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Archaeology Day Lecture: Burden Basket Ceremonialism and Trajectories of Indigenous Basketry Change in the Northern U.S. Southwest, ca. AD 900 – Present

Thursday, October 19, 2023 -
6:30pm to 8:30pm
Hibben Center Rm 105 followed by a reception in the Maxwell Museum
Free and Open to All
Dr. Edward A Jolie and Mowana L Lomaomvaya (M.A. and MLS)

*The in-person lecture will also be available via Zoom. Click here to register*

Join us for a Celebration of International Archaeology Day! 

Lecture: 6:30-7:30 pm followed by a reception in the Maxwell Museum of Anthropology.

Burden Basket Ceremonialism and Trajectories of Indigenous Basketry Change in the Northern U.S. Southwest, ca. AD 900 – Present

Dr. Edward A. Jolie (Arizona State Museum and School of Anthropology, University of Arizona) and Mowana L. Lomaomvaya (M.A. and MLS) (Hopi, Hotevilla, Arizona)

Recent scholarship highlights the remarkable antiquity and dynamism of Indigenous religious practices across the U.S. Southwest. Examination of museum collections, radiocarbon dates on perishable material culture, and scrutiny of ethnographic records points to the interconnectedness of new technologies and likely shifting cultural boundaries in the evolution of ritual practices with concrete links to contemporary Puebloan practices. Burden baskets, variously used in the transport of foodstuffs, fuel, and other products are, by at least the A.D. 1000s, implicated in significant ceremonialism at Pueblo Bonito in Chaco Canyon, New Mexico, and beyond. Surviving archaeological examples of burden baskets and effigies molded in clay evidence strong symbolic connections to women's productive and reproductive labors and have been taken to suggest the emergence of a prominent woman's sodality. Here we invoke observations on variability in ancient burden baskets, ceramic effigies, and rock image depictions of those effigies to offer a reconstruction of basket-centered ceremonialism and its transformation over subsequent centuries against the backdrop of wider social and cultural changes in the northern U.S. Southwest. The resulting narrative articulates both continuity and change in women’s ritual practices involving basketry while suggesting broader implications for understanding the origins of distinctive historic Hopi, and neighboring Pueblo, basketry traditions.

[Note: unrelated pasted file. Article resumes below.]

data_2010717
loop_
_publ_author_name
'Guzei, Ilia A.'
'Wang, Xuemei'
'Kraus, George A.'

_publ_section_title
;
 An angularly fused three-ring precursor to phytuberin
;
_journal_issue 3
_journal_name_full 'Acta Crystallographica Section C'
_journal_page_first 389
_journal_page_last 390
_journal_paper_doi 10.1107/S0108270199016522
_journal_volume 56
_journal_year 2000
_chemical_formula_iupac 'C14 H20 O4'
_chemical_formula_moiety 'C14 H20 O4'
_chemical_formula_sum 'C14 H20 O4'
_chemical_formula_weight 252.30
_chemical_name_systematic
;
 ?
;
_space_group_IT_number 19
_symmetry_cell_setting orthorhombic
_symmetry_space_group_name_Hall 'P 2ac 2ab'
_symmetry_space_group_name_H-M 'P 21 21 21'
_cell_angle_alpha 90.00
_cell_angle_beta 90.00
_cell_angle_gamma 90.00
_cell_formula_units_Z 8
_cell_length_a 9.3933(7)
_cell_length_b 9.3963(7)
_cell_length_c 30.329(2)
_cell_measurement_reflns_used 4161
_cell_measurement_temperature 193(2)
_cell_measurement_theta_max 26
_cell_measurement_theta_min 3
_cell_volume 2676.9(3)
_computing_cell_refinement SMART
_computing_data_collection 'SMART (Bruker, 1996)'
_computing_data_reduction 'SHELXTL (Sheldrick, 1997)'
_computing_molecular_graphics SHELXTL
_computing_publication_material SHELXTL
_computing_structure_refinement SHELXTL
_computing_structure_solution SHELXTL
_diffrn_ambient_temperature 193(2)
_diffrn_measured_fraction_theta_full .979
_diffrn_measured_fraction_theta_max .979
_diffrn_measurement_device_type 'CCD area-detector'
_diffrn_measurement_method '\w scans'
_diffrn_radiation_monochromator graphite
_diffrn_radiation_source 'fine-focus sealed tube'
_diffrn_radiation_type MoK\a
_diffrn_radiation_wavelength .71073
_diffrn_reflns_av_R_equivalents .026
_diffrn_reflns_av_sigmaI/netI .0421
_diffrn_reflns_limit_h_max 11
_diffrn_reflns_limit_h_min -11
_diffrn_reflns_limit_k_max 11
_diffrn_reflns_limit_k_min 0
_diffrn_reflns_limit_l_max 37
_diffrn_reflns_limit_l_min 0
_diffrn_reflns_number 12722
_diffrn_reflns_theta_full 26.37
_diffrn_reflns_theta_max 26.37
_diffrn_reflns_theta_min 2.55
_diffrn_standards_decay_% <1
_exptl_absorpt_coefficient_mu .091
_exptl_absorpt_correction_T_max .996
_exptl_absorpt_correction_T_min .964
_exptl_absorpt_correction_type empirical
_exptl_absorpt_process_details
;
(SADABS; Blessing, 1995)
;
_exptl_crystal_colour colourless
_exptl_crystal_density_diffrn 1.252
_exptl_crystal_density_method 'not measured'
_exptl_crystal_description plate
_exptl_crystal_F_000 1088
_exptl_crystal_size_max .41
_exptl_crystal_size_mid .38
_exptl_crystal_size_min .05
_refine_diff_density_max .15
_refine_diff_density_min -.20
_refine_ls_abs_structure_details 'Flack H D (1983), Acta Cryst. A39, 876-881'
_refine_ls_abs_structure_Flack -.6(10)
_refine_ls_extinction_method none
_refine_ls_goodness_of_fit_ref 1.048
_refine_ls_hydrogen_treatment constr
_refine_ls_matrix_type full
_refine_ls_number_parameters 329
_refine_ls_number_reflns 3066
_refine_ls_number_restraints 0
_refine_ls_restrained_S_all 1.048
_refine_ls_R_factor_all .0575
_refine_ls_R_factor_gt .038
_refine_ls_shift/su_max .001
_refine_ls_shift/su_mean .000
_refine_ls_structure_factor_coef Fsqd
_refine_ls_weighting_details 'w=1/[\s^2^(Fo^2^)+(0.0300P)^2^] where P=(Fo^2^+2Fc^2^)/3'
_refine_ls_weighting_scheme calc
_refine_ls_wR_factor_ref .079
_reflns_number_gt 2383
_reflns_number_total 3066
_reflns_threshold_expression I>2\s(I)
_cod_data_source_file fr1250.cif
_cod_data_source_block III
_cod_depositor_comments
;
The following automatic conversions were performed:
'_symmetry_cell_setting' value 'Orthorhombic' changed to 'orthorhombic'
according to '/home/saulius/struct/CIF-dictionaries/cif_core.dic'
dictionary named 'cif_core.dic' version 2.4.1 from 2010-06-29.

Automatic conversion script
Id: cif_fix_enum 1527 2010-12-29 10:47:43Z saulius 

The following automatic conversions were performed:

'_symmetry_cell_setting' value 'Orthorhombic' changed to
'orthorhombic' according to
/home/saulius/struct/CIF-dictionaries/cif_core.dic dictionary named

Where can I park if I am a visitor?
We have free reserved parking spots immediately to the west of our Museum; next to those are pay-for-parking spots. Any vehicle with a valid state-issued handicap placard can park anywhere on the UNM campus, except in spaces labeled as fire lanes, reserved, and no loading zones.

Where can I park if I work at UNM?
If you are staff, faculty, or students with a non-expired UNM parking permit of any category, you can park close to the Museum in Lot C or B (north of the museum), or elsewhere, after 3:45 PM and not be fined as long as your permit is showing.